“It feels fake. “
– The disgruntled actor.
This links us to the arts for social change agenda. It is a powerful idea, I think. The idea, broadly speaking, is to sensitize and expose people to techniques that help them to uncover the truth and meaning beyond surface appearances. In other words, to help them connect to their innate urge to find unity. The difficulty though, is compounded. The organization that runs the programs are sometimes headed by people who themselves are severely attached to the outcomes, the fruits. NGOs, while claiming to represent a counterpoint to the corporate rat-race, run their employees into the ground. Deadlines, fund-raising madness, field visits all in the service of good intentions. They do not take to heart the command of the Bhagvad Gita, that your right is only to work. You have no right to the fruit. So, to perform the duties is your only task. You must perform them efficiently, regularly and with all of your creativity and intelligence at work and attach not at all to the outcomes. When attachment does occur, you remind yourself of what you have been told. Here also, we run into the difficulty that no one likes to be told anything any more. Everyone knows far too much already. So, a creative, well-meaning, well-educated, passionate and sincere person is run into depression and anxiety by their own god-complex. That somehow, WE or I will make a difference. So the question we must ask is, if we have no right over the fruit of our labors, then who does? Who is it all for?
I want to make a difference.
– Well meaning NGO worker.
In the Islamic tradition, the belief is that the purpose of man is to follow the command of Allah SWT. That all actions, all affection is directed toward Him. And further, that true, change and transformation is only possible through the power and will of Allah SWT. In Arabic, it is:
lā hawla wa lā quwwata illā bi Allāh
“The phrase may be translated word-by-word as:
lā = no, not, none, neither
hawla = change, alteration, transformation, movement, motion
wa = and
lā = no, not, none, neither
quwwata = strength, power, potency, force, might, vigor
illā = but, except, if not
bi = with, to, for, in, through, by means of
Allāh = Arabic name for the Supreme Being
Progress is only achieved through change and transformation… and spiritual progress requires the highest degree of change and transformation. We may wish to change, but we alone do not have the power to make such changes. Such change and transformation can only occur through the tahwīl (transformation) of Allāh. That is to say, true change and transformation can arise only through the awesome and glorious powers of Allāh.” 
The meaning of this bears great consequence in our lives. What is being said is that we cannot even change ourselves! Without the will and of Allah SWT who has control and dominion over all things. So, we must never expect to be able to change the world without His help. And to seek His help, we must remember Him. Dhikr, the Arabic word for the rememberance of Allah SWT. A highly recommended practice in the Sunnah of Prophet Muhammad (pbuh).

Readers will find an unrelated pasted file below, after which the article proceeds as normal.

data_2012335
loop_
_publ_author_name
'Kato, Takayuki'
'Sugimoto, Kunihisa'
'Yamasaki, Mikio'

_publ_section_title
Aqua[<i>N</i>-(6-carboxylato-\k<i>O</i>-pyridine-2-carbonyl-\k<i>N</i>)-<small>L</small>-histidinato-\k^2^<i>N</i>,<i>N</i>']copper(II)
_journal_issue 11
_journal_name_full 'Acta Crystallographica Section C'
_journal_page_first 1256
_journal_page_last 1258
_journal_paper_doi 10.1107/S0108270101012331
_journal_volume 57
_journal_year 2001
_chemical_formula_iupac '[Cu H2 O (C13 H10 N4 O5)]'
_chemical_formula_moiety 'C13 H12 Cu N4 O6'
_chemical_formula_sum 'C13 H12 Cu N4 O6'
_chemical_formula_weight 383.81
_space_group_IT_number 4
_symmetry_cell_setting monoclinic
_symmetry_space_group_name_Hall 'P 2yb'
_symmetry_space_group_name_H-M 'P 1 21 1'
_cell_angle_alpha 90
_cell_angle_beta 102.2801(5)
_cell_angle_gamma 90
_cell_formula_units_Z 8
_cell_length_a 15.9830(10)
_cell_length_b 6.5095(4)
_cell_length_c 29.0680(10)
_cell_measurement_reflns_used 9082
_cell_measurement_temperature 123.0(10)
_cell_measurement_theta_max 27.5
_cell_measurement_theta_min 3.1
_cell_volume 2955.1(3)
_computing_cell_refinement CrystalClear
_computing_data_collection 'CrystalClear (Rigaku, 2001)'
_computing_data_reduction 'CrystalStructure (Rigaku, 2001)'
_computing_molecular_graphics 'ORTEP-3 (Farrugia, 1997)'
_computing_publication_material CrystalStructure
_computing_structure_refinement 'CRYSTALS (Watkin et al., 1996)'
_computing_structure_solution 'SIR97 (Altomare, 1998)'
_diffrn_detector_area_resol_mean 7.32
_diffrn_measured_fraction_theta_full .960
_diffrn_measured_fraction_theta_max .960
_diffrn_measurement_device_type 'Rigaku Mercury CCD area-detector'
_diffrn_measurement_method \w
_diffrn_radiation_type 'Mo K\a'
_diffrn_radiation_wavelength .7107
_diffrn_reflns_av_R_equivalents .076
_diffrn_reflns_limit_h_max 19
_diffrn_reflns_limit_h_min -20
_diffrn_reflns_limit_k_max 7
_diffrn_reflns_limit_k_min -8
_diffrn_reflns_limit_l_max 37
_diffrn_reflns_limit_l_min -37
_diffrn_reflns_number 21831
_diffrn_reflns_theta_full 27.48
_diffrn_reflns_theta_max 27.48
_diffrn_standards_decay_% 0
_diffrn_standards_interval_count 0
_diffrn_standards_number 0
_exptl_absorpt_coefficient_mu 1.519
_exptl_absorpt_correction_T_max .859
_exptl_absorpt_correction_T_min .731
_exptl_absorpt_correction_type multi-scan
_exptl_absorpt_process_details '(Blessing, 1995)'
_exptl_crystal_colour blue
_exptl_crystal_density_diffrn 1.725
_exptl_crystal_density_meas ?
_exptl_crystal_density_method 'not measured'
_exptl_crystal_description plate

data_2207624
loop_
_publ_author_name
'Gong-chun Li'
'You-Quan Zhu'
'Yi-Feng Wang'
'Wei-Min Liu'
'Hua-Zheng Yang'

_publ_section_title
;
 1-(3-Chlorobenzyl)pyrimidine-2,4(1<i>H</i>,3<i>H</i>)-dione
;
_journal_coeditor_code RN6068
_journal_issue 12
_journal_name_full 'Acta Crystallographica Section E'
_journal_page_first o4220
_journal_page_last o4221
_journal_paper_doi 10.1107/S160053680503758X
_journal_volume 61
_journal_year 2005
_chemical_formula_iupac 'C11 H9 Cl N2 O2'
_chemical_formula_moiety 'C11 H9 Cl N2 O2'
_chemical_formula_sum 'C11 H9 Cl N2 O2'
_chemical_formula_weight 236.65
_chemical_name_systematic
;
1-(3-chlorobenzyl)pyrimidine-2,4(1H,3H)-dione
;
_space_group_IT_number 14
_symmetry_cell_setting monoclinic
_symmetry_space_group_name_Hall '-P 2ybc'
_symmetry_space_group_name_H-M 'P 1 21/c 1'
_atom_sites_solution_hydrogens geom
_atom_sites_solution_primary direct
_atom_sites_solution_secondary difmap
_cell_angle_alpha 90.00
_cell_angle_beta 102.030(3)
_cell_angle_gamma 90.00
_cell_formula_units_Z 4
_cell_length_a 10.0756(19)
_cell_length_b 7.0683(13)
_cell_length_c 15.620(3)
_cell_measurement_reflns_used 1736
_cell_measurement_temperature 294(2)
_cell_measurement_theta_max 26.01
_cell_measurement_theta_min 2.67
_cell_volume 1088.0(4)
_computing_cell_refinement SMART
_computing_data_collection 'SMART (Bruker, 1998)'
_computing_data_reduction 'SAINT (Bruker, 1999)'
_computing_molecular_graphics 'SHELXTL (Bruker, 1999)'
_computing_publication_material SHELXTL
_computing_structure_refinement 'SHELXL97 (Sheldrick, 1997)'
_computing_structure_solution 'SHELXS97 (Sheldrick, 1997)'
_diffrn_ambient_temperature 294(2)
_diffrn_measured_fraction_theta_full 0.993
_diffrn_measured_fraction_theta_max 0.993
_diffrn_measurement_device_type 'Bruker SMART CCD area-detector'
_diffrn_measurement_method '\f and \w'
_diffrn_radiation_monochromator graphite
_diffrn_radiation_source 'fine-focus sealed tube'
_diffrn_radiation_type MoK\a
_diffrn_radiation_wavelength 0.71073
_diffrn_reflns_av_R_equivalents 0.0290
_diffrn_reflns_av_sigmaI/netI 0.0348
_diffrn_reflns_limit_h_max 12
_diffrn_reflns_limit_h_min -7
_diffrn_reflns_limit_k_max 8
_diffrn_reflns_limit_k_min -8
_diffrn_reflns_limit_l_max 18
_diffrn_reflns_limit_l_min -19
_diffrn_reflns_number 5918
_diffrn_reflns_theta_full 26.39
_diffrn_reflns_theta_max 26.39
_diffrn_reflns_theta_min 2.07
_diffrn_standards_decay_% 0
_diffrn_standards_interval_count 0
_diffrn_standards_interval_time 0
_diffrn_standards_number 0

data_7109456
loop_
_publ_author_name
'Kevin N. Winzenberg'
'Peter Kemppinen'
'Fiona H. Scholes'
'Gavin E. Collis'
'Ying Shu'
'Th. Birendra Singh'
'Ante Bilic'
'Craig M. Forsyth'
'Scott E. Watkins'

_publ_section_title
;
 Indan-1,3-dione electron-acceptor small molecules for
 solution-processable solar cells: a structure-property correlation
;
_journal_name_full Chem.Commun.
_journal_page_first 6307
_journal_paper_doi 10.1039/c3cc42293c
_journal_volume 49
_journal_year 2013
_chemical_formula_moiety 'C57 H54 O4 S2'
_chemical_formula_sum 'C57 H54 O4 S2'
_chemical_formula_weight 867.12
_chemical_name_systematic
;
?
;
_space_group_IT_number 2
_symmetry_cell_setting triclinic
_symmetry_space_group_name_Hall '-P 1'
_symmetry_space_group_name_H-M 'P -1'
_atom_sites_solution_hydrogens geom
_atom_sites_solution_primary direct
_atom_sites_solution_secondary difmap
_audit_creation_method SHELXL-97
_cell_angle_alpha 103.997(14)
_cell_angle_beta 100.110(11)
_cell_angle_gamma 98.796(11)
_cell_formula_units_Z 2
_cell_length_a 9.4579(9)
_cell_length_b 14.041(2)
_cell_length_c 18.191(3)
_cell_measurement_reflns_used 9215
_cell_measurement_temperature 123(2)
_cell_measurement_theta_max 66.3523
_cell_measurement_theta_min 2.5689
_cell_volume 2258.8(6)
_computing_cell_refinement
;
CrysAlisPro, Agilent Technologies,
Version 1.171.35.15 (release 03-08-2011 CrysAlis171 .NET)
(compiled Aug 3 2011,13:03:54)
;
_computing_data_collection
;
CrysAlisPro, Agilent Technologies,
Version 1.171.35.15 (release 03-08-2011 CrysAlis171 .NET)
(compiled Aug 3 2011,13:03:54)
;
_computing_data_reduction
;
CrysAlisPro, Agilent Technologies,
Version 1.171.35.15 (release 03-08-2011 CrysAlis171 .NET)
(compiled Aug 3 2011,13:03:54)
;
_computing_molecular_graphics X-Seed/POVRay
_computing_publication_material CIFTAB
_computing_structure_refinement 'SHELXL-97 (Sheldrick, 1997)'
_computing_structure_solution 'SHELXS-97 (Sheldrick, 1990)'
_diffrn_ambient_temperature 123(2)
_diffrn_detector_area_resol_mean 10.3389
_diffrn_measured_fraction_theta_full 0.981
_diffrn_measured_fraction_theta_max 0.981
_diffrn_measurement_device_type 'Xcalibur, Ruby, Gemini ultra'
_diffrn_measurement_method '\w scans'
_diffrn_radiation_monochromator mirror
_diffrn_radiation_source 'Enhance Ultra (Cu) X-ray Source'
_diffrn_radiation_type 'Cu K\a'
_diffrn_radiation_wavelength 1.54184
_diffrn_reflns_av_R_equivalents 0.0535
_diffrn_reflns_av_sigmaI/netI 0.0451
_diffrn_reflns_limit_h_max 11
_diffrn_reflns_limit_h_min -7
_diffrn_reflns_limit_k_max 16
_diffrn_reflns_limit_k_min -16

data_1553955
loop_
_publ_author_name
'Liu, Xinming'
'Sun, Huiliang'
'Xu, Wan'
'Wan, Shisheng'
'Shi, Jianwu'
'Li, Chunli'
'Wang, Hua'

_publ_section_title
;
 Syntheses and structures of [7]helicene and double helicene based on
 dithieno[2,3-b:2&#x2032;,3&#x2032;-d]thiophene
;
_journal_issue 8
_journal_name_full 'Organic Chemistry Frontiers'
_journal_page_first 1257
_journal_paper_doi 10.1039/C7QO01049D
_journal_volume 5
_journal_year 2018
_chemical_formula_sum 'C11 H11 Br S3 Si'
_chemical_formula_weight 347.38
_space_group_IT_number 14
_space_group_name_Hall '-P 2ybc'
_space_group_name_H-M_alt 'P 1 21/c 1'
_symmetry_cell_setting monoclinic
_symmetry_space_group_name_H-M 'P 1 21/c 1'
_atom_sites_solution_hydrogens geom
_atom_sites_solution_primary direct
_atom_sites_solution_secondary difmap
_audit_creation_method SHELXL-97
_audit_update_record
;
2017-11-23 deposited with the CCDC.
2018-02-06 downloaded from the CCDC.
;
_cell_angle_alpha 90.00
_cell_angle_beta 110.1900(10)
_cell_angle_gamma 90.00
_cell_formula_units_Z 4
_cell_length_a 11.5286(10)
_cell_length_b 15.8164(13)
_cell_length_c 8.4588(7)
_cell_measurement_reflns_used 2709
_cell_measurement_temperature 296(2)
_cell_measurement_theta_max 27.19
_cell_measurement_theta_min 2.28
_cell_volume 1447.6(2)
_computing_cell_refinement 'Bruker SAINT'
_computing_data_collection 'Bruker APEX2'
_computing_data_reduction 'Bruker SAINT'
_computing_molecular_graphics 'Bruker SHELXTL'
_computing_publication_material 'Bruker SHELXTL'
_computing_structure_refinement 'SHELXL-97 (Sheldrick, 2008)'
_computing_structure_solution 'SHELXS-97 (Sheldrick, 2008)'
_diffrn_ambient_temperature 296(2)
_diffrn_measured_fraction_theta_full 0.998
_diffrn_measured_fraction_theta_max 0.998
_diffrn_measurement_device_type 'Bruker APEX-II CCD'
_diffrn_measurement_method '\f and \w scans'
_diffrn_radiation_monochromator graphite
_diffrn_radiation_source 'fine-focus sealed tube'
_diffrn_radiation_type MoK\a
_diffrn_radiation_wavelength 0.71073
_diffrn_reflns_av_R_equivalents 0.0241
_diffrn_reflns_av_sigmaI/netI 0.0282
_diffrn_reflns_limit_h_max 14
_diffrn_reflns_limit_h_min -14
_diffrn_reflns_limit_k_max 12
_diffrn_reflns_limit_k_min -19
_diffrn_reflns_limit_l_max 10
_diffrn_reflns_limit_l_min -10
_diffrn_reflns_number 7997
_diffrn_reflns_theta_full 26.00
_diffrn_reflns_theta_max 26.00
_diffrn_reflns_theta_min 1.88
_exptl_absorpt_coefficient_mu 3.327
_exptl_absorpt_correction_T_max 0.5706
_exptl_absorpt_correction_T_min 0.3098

It is in the nature of man to become attached to what he strives for, whether it be personal transformation or the transformation of society. This attachment causes frustration. But this attachment is a delusion, a flight from our purpose, which is to act without concern for the result. On stage and in life. The way out of this attachment is dhikr, remembrance. To remind ourselves, of the message brought to us by the noble Bhagvad Gita and the Prophet Muhammad (pbuh). That change and transformation are not caused by us. But to those who false arrogate to themselves the powers of change and transformation, those who are now laughably investigating “social engineering,” this is a message of despair. That we don’t control anything. But for those who can humble themselves before Allah SWT, who can find it in themselves to obey, for them this is humility. This is mercy, mercy for ourselves. That we can take ourselves off the hook. That we can believe in the justice of Allah SWT, which is perfect. That when we strive in His cause, when we perform the actions He has ordered us to, He will reward us in this life and in the Hereafter.
So the next time the self becomes too much on to you, repeat the shloka, repeat the words of the Prophet Muhammad (pbuh), take them to heart and be gentle with yourself. Inshallah, you will find yourself endowed with strength and vitality and then you can continue on your quest without fear.
It is beyond the shadow of doubt that I am a fallible man who possesses but partial wisdom so may Allah SWT forgive me my errors of judgment. For indeed, Allah knows best. May His blessings be upon all of you.
- Mahabharat, Episode 49-54, https://www.youtube.com/watch?v=VjELJsDOVtU
- Wahiduddin’s Web, https://wahiduddin.net/words/tahwil.htm